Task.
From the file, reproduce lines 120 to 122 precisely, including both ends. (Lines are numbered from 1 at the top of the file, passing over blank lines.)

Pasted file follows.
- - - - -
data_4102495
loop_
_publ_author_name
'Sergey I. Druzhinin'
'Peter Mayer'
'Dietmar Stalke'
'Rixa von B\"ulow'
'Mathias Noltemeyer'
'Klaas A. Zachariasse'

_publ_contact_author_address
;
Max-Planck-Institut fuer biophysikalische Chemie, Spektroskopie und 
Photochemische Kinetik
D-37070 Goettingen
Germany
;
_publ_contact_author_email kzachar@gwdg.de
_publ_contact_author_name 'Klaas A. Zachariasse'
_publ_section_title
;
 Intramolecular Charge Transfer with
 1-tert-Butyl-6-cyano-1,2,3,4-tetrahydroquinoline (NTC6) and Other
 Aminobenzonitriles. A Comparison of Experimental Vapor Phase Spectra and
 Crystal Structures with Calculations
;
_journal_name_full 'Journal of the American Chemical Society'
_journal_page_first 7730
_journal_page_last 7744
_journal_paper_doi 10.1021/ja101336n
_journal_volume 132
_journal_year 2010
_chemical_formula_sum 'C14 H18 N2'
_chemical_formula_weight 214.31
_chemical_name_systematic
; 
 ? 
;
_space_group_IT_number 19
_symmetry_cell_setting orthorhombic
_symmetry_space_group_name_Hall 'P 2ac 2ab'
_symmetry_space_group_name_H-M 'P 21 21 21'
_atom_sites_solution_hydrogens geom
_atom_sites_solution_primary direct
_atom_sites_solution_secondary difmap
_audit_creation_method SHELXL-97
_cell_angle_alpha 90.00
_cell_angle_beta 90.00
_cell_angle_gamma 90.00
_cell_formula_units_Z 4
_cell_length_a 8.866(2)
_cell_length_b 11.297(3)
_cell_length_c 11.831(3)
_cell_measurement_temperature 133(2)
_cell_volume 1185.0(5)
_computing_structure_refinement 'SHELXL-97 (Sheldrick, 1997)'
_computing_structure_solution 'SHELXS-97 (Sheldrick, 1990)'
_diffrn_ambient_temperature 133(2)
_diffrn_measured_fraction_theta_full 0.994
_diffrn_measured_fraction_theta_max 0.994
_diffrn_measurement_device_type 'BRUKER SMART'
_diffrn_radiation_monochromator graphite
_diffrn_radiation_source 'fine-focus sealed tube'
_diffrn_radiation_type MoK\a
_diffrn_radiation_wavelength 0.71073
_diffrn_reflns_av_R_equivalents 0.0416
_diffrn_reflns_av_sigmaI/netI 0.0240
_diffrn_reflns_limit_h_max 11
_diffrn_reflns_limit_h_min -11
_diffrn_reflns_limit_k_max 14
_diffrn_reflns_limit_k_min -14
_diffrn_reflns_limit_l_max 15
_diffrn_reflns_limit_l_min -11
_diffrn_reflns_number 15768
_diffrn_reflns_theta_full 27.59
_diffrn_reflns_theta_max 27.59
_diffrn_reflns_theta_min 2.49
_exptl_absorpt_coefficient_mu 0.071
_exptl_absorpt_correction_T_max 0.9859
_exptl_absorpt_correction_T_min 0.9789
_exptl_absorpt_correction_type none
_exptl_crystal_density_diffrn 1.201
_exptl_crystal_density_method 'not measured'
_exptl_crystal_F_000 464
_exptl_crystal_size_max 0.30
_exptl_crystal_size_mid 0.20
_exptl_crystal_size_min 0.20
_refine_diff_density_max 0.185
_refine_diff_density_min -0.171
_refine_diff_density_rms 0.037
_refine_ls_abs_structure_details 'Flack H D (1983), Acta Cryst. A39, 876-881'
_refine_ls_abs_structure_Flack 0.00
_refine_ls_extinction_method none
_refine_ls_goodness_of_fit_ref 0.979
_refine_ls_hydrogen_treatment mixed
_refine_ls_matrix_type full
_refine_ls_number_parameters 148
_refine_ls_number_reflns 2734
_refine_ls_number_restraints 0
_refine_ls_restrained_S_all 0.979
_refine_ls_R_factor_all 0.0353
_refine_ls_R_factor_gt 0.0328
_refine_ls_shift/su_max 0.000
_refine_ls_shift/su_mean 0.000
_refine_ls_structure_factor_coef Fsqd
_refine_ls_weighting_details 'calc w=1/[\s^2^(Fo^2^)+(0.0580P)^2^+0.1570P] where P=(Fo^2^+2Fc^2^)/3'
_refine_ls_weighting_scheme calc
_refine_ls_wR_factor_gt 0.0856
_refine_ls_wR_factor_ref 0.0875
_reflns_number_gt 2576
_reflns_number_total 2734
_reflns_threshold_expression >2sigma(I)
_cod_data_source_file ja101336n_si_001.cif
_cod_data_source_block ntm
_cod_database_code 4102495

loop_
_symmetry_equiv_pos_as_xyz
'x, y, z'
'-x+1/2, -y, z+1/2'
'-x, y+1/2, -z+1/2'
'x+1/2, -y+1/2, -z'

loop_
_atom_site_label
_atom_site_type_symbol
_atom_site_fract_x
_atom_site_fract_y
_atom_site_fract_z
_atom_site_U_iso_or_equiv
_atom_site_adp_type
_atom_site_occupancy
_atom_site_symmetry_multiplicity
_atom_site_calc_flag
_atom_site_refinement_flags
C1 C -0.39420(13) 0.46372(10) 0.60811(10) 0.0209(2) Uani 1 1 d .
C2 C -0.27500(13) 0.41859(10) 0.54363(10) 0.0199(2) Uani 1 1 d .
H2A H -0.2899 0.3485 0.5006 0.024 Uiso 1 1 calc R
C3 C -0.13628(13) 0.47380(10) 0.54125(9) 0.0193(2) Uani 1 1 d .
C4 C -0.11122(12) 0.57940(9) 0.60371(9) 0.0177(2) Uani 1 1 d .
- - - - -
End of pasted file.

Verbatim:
'x+1/2, -y+1/2, -z'

loop_
_atom_site_label